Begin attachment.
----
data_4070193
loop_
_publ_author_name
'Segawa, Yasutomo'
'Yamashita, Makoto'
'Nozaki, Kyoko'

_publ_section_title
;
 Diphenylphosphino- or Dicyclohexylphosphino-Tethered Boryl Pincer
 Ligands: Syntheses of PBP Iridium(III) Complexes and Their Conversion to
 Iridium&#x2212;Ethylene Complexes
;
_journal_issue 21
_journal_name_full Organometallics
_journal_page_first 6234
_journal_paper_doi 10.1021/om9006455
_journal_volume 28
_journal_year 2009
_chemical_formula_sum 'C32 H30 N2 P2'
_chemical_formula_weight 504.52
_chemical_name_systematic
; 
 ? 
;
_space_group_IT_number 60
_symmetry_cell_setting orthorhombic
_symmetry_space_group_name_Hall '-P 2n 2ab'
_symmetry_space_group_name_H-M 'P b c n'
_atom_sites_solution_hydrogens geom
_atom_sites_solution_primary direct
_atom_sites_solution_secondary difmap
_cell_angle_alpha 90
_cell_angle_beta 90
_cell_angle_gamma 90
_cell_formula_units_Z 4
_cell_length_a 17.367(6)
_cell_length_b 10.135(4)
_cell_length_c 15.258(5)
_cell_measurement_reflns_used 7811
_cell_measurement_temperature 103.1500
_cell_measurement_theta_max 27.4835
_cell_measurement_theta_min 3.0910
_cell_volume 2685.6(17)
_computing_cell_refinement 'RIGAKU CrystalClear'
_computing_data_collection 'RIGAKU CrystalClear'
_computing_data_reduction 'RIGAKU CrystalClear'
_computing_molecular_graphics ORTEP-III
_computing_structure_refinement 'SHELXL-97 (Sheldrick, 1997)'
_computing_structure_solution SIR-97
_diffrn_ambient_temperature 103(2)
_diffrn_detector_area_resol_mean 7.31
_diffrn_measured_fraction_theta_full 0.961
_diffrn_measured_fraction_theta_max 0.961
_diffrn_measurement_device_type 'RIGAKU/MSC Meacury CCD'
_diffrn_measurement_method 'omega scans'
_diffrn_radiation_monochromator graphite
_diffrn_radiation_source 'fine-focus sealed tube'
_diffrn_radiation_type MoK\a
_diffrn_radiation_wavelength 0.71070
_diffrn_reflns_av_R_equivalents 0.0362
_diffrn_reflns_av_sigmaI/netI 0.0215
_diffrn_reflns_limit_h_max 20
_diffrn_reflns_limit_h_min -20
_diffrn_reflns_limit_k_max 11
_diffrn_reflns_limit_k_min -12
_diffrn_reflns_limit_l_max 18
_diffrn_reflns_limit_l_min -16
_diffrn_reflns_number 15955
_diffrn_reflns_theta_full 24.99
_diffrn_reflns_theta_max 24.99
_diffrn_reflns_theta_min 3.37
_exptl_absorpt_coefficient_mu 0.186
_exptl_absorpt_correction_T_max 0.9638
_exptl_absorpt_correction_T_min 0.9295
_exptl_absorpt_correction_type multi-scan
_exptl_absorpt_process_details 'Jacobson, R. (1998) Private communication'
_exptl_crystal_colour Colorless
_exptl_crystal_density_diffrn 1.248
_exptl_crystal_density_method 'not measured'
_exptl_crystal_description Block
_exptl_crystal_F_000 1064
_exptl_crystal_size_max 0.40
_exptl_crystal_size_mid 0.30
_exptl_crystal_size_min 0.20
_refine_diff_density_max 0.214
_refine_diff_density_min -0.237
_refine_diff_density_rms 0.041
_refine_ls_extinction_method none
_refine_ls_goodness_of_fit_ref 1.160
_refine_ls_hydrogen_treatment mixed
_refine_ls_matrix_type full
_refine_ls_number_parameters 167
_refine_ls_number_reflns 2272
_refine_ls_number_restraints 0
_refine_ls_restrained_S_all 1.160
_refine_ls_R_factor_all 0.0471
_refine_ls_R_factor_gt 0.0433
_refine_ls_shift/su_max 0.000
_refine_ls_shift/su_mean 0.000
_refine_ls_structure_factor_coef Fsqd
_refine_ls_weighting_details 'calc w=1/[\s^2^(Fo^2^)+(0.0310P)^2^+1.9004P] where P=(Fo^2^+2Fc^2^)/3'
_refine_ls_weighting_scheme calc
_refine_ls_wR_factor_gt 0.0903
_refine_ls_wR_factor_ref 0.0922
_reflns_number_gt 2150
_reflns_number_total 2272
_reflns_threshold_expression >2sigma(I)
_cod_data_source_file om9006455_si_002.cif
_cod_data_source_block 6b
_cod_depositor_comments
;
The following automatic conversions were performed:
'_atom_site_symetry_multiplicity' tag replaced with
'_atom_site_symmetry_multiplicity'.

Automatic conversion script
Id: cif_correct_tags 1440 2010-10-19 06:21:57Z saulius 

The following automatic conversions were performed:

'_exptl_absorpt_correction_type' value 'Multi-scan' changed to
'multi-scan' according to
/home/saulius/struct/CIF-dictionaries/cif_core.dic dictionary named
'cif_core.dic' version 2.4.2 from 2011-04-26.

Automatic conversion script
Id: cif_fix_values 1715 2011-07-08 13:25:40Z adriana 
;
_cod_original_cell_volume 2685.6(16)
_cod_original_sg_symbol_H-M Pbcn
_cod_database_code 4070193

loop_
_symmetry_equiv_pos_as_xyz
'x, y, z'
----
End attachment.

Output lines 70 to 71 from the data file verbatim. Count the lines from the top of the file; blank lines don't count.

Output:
_diffrn_reflns_theta_max 24.99
_diffrn_reflns_theta_min 3.37